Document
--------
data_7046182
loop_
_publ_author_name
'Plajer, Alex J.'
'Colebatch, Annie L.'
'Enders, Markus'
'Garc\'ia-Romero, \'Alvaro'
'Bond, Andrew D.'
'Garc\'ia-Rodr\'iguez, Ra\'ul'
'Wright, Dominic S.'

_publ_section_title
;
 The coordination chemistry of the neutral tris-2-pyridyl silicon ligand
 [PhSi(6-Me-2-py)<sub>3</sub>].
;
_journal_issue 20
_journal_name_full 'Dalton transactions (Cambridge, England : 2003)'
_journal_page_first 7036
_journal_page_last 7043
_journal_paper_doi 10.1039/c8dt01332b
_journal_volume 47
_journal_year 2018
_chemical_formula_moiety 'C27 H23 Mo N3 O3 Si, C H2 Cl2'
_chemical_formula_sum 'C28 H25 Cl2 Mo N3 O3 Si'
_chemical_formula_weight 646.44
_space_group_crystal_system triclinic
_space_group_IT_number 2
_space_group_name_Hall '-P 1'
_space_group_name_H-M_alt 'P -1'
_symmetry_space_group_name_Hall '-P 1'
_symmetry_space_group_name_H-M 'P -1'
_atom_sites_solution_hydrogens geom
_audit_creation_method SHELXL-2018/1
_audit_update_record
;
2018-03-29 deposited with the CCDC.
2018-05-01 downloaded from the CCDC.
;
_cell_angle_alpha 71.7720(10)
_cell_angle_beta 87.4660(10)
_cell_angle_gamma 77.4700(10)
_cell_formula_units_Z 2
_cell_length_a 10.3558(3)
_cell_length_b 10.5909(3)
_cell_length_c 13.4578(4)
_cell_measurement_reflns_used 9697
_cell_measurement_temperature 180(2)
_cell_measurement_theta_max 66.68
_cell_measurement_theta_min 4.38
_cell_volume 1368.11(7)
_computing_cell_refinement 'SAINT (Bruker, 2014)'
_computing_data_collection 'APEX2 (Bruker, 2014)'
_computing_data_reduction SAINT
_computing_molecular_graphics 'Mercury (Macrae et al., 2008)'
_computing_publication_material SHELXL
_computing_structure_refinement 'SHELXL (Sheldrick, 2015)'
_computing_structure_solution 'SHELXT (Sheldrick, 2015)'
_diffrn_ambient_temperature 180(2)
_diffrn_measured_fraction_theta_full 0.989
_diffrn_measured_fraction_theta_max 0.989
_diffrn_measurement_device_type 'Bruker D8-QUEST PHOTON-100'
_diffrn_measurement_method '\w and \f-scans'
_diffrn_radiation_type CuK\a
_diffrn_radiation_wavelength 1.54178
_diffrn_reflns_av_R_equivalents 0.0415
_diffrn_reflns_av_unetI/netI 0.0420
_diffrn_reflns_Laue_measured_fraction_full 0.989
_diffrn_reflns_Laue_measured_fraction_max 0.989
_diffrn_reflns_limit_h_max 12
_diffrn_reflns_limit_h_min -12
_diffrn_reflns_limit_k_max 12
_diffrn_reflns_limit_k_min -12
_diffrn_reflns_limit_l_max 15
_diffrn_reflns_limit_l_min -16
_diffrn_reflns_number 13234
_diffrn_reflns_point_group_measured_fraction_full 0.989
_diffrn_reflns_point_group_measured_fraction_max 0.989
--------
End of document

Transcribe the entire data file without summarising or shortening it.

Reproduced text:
data_7046182
loop_
_publ_author_name
'Plajer, Alex J.'
'Colebatch, Annie L.'
'Enders, Markus'
'Garc\'ia-Romero, \'Alvaro'
'Bond, Andrew D.'
'Garc\'ia-Rodr\'iguez, Ra\'ul'
'Wright, Dominic S.'

_publ_section_title
;
 The coordination chemistry of the neutral tris-2-pyridyl silicon ligand
 [PhSi(6-Me-2-py)<sub>3</sub>].
;
_journal_issue 20
_journal_name_full 'Dalton transactions (Cambridge, England : 2003)'
_journal_page_first 7036
_journal_page_last 7043
_journal_paper_doi 10.1039/c8dt01332b
_journal_volume 47
_journal_year 2018
_chemical_formula_moiety 'C27 H23 Mo N3 O3 Si, C H2 Cl2'
_chemical_formula_sum 'C28 H25 Cl2 Mo N3 O3 Si'
_chemical_formula_weight 646.44
_space_group_crystal_system triclinic
_space_group_IT_number 2
_space_group_name_Hall '-P 1'
_space_group_name_H-M_alt 'P -1'
_symmetry_space_group_name_Hall '-P 1'
_symmetry_space_group_name_H-M 'P -1'
_atom_sites_solution_hydrogens geom
_audit_creation_method SHELXL-2018/1
_audit_update_record
;
2018-03-29 deposited with the CCDC.
2018-05-01 downloaded from the CCDC.
;
_cell_angle_alpha 71.7720(10)
_cell_angle_beta 87.4660(10)
_cell_angle_gamma 77.4700(10)
_cell_formula_units_Z 2
_cell_length_a 10.3558(3)
_cell_length_b 10.5909(3)
_cell_length_c 13.4578(4)
_cell_measurement_reflns_used 9697
_cell_measurement_temperature 180(2)
_cell_measurement_theta_max 66.68
_cell_measurement_theta_min 4.38
_cell_volume 1368.11(7)
_computing_cell_refinement 'SAINT (Bruker, 2014)'
_computing_data_collection 'APEX2 (Bruker, 2014)'
_computing_data_reduction SAINT
_computing_molecular_graphics 'Mercury (Macrae et al., 2008)'
_computing_publication_material SHELXL
_computing_structure_refinement 'SHELXL (Sheldrick, 2015)'
_computing_structure_solution 'SHELXT (Sheldrick, 2015)'
_diffrn_ambient_temperature 180(2)
_diffrn_measured_fraction_theta_full 0.989
_diffrn_measured_fraction_theta_max 0.989
_diffrn_measurement_device_type 'Bruker D8-QUEST PHOTON-100'
_diffrn_measurement_method '\w and \f-scans'
_diffrn_radiation_type CuK\a
_diffrn_radiation_wavelength 1.54178
_diffrn_reflns_av_R_equivalents 0.0415
_diffrn_reflns_av_unetI/netI 0.0420
_diffrn_reflns_Laue_measured_fraction_full 0.989
_diffrn_reflns_Laue_measured_fraction_max 0.989
_diffrn_reflns_limit_h_max 12
_diffrn_reflns_limit_h_min -12
_diffrn_reflns_limit_k_max 12
_diffrn_reflns_limit_k_min -12
_diffrn_reflns_limit_l_max 15
_diffrn_reflns_limit_l_min -16
_diffrn_reflns_number 13234
_diffrn_reflns_point_group_measured_fraction_full 0.989
_diffrn_reflns_point_group_measured_fraction_max 0.989